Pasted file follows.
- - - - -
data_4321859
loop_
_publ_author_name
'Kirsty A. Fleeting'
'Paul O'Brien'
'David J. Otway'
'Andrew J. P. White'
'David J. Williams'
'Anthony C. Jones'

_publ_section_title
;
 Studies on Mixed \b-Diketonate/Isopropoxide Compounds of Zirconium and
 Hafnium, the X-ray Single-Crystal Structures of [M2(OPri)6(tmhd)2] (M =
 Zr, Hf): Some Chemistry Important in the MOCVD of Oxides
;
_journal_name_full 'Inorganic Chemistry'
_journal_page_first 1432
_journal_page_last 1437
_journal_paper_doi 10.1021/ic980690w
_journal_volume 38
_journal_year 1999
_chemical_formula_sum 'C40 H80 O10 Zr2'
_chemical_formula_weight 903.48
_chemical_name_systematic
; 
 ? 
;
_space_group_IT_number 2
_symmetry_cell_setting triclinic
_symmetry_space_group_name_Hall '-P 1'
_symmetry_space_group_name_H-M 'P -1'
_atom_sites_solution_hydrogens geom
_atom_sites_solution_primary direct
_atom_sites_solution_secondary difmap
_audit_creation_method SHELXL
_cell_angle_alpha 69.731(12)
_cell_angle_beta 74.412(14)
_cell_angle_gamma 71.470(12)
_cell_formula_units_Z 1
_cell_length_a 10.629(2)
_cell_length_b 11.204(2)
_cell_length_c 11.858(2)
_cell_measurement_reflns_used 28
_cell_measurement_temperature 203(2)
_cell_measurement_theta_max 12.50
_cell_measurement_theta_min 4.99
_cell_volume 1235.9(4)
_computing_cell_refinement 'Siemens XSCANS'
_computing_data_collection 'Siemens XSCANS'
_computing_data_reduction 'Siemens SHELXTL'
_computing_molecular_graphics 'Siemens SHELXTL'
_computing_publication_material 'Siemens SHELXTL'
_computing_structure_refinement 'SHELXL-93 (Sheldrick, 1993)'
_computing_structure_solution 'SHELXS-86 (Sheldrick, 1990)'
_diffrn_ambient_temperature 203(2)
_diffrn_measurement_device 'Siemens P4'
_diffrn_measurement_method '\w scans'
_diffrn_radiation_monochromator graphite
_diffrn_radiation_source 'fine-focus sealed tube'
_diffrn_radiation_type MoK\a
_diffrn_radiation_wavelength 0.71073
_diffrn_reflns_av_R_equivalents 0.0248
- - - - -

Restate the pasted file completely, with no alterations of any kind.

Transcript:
data_4321859
loop_
_publ_author_name
'Kirsty A. Fleeting'
'Paul O'Brien'
'David J. Otway'
'Andrew J. P. White'
'David J. Williams'
'Anthony C. Jones'

_publ_section_title
;
 Studies on Mixed \b-Diketonate/Isopropoxide Compounds of Zirconium and
 Hafnium, the X-ray Single-Crystal Structures of [M2(OPri)6(tmhd)2] (M =
 Zr, Hf): Some Chemistry Important in the MOCVD of Oxides
;
_journal_name_full 'Inorganic Chemistry'
_journal_page_first 1432
_journal_page_last 1437
_journal_paper_doi 10.1021/ic980690w
_journal_volume 38
_journal_year 1999
_chemical_formula_sum 'C40 H80 O10 Zr2'
_chemical_formula_weight 903.48
_chemical_name_systematic
; 
 ? 
;
_space_group_IT_number 2
_symmetry_cell_setting triclinic
_symmetry_space_group_name_Hall '-P 1'
_symmetry_space_group_name_H-M 'P -1'
_atom_sites_solution_hydrogens geom
_atom_sites_solution_primary direct
_atom_sites_solution_secondary difmap
_audit_creation_method SHELXL
_cell_angle_alpha 69.731(12)
_cell_angle_beta 74.412(14)
_cell_angle_gamma 71.470(12)
_cell_formula_units_Z 1
_cell_length_a 10.629(2)
_cell_length_b 11.204(2)
_cell_length_c 11.858(2)
_cell_measurement_reflns_used 28
_cell_measurement_temperature 203(2)
_cell_measurement_theta_max 12.50
_cell_measurement_theta_min 4.99
_cell_volume 1235.9(4)
_computing_cell_refinement 'Siemens XSCANS'
_computing_data_collection 'Siemens XSCANS'
_computing_data_reduction 'Siemens SHELXTL'
_computing_molecular_graphics 'Siemens SHELXTL'
_computing_publication_material 'Siemens SHELXTL'
_computing_structure_refinement 'SHELXL-93 (Sheldrick, 1993)'
_computing_structure_solution 'SHELXS-86 (Sheldrick, 1990)'
_diffrn_ambient_temperature 203(2)
_diffrn_measurement_device 'Siemens P4'
_diffrn_measurement_method '\w scans'
_diffrn_radiation_monochromator graphite
_diffrn_radiation_source 'fine-focus sealed tube'
_diffrn_radiation_type MoK\a
_diffrn_radiation_wavelength 0.71073
_diffrn_reflns_av_R_equivalents 0.0248